Wind, Waves Cause Some Beach Erosion at New Jersey Shore - NBC New York

Wind, Waves Cause Some Beach Erosion at New Jersey Shore

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    NEWSLETTERS

    Beach Erosion on Jersey Shore from Storm

    While many places behind the newly built dunes fared fine during last week's storms, the beaches themselves saw quite a bit of erosion along a stretch of 28 miles from Monmouth Beach to Seaside Heights. NBC New York’s Brian Thompson reports.

    (Published Tuesday, Oct. 15, 2019)

    What to Know

    • The high tides and strong winds that lashed the New Jersey shore over the weekend took a piece of it with them

    • Conditions that pummeled the beaches from Thursday through Sunday morning caused beach erosion that varied in severity along the coast

    • Some beaches lost comparatively little sand while others saw large cliffs gouged into the side of large beach berms during the summer

    The high tides and strong winds that lashed the New Jersey shore over the weekend took a piece of it with them.

    Conditions that pummeled the beaches from Thursday through Sunday morning caused beach erosion that varied in severity along the coast.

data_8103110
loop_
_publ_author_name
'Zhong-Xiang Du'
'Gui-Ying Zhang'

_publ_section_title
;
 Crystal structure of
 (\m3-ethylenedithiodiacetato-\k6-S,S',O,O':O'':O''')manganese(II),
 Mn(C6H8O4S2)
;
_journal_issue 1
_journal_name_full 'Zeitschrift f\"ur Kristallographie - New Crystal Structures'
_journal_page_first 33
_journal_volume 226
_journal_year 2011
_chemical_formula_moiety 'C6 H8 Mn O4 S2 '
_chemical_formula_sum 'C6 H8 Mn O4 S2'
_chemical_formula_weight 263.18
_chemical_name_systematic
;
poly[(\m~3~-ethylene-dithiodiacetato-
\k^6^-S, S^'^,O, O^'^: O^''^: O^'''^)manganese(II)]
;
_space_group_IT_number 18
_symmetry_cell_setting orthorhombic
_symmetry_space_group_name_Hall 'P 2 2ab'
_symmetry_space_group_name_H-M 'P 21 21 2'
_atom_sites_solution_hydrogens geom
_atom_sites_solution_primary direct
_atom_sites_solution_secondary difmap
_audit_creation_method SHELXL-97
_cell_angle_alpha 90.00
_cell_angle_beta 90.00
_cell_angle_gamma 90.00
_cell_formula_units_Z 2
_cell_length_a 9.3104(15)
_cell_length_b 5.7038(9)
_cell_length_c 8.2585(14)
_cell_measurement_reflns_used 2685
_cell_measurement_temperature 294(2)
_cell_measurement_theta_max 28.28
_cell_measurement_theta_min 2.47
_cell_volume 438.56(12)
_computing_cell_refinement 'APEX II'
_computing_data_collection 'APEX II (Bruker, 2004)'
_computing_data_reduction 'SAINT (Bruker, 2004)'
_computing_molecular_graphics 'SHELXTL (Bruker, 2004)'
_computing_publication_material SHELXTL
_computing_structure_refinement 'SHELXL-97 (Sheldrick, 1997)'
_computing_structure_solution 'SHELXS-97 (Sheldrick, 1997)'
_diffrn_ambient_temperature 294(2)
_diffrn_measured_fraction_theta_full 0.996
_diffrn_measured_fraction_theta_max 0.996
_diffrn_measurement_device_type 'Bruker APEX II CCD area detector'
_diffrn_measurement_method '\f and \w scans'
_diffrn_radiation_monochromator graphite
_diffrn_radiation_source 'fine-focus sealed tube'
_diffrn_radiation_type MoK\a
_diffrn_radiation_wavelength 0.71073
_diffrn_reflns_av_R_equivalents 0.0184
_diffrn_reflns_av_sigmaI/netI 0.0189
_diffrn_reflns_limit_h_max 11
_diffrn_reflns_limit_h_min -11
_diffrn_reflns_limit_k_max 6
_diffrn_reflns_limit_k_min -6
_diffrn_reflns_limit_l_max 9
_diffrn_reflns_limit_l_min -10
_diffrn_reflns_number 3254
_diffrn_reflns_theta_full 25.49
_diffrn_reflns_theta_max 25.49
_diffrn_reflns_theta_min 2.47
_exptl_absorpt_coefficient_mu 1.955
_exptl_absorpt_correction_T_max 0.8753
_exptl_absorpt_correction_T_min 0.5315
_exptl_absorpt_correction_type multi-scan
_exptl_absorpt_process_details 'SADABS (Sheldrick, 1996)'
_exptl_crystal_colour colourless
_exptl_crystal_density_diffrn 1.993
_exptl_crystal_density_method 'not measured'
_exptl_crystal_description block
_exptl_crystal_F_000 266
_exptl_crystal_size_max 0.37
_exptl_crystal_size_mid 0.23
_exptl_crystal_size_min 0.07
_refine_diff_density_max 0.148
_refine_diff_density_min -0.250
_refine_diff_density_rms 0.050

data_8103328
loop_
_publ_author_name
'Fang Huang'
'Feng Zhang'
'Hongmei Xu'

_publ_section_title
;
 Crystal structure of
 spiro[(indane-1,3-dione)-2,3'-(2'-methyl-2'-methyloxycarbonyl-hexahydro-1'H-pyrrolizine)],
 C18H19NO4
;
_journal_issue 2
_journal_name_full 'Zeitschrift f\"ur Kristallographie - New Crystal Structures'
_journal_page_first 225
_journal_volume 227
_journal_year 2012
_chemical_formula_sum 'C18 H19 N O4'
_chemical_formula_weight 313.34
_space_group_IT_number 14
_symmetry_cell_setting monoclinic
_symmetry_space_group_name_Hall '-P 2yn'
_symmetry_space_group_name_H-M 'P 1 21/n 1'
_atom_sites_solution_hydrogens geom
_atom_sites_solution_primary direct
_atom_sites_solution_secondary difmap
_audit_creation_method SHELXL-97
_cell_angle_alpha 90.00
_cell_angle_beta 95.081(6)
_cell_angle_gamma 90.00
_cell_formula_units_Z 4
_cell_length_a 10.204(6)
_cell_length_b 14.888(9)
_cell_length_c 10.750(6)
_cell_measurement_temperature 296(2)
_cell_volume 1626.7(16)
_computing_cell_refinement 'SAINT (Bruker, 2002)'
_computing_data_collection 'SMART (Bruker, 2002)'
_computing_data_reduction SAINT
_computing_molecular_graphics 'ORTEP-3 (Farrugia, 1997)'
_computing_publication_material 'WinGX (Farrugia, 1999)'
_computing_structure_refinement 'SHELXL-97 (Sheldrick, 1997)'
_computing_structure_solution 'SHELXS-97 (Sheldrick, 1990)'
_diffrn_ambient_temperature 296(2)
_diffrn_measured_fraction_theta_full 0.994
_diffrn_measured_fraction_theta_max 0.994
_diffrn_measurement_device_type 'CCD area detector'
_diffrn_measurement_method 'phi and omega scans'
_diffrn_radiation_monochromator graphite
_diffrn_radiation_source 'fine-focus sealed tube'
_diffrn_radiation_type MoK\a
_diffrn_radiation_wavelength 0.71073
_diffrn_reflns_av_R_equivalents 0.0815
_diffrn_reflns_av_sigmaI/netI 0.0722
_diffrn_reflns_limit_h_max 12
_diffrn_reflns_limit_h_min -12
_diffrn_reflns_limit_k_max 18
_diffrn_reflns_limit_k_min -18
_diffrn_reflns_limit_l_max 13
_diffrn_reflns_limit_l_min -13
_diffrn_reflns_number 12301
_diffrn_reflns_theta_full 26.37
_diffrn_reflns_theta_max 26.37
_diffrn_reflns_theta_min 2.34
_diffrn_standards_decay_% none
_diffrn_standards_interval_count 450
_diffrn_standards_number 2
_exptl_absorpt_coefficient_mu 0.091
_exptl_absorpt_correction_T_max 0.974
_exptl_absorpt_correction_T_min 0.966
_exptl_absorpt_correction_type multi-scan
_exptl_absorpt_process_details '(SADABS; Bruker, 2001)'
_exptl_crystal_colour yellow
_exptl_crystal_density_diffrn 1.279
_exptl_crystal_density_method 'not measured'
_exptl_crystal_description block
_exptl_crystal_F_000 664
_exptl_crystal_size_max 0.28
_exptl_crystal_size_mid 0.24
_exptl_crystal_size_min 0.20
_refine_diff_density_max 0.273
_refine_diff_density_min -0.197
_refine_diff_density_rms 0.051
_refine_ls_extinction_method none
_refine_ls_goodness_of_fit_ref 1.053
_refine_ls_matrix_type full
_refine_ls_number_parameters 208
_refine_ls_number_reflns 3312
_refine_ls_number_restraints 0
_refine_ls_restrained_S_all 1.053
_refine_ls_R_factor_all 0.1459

Some beaches lost comparatively little sand while others saw large cliffs gouged into the side of what had been large beach berms during the summer.

    Stewart Farrell, a beach expert with Stockton University, says virtually all the state's ocean beaches are flatter as a result of the wind and waves.

    "All the beaches have lost their summer berms," he said. "Sand was shifted seaward into about 10 feet of water. These deposits will form offshore bars in a few weeks."

    At least some of that sand is expected to be returned to the shoreline over the winter by wave action.

    Farrell, director of Stockton's Coastal Research Center, said the northeast part of every barrier island in the state except Long Beach Island "took a hit of significant scale."

    He said erosion was particularly bad in North Wildwood, Strathmere and the northern end of Atlantic City's beach, which was already eroded from previous storms.

    Point Pleasant Beach, one of the shore towns that most recently underwent beach replenishment, still had a vast, wide beach Monday, although a stormwater outfall pipe that had been completely covered with sand in mid-September was now jutting out into the water.

    Brick Township's ocean beaches, which had been completely covered by surf that reached the foot of the pedestrian walkway, also remained in good shape Monday.

    Farrell said Cape May was in the midst of a touch-up beach replenishment project at its northern end, and thus fared better during the days of wind and waves generated in part by a storm that passed by out to sea.

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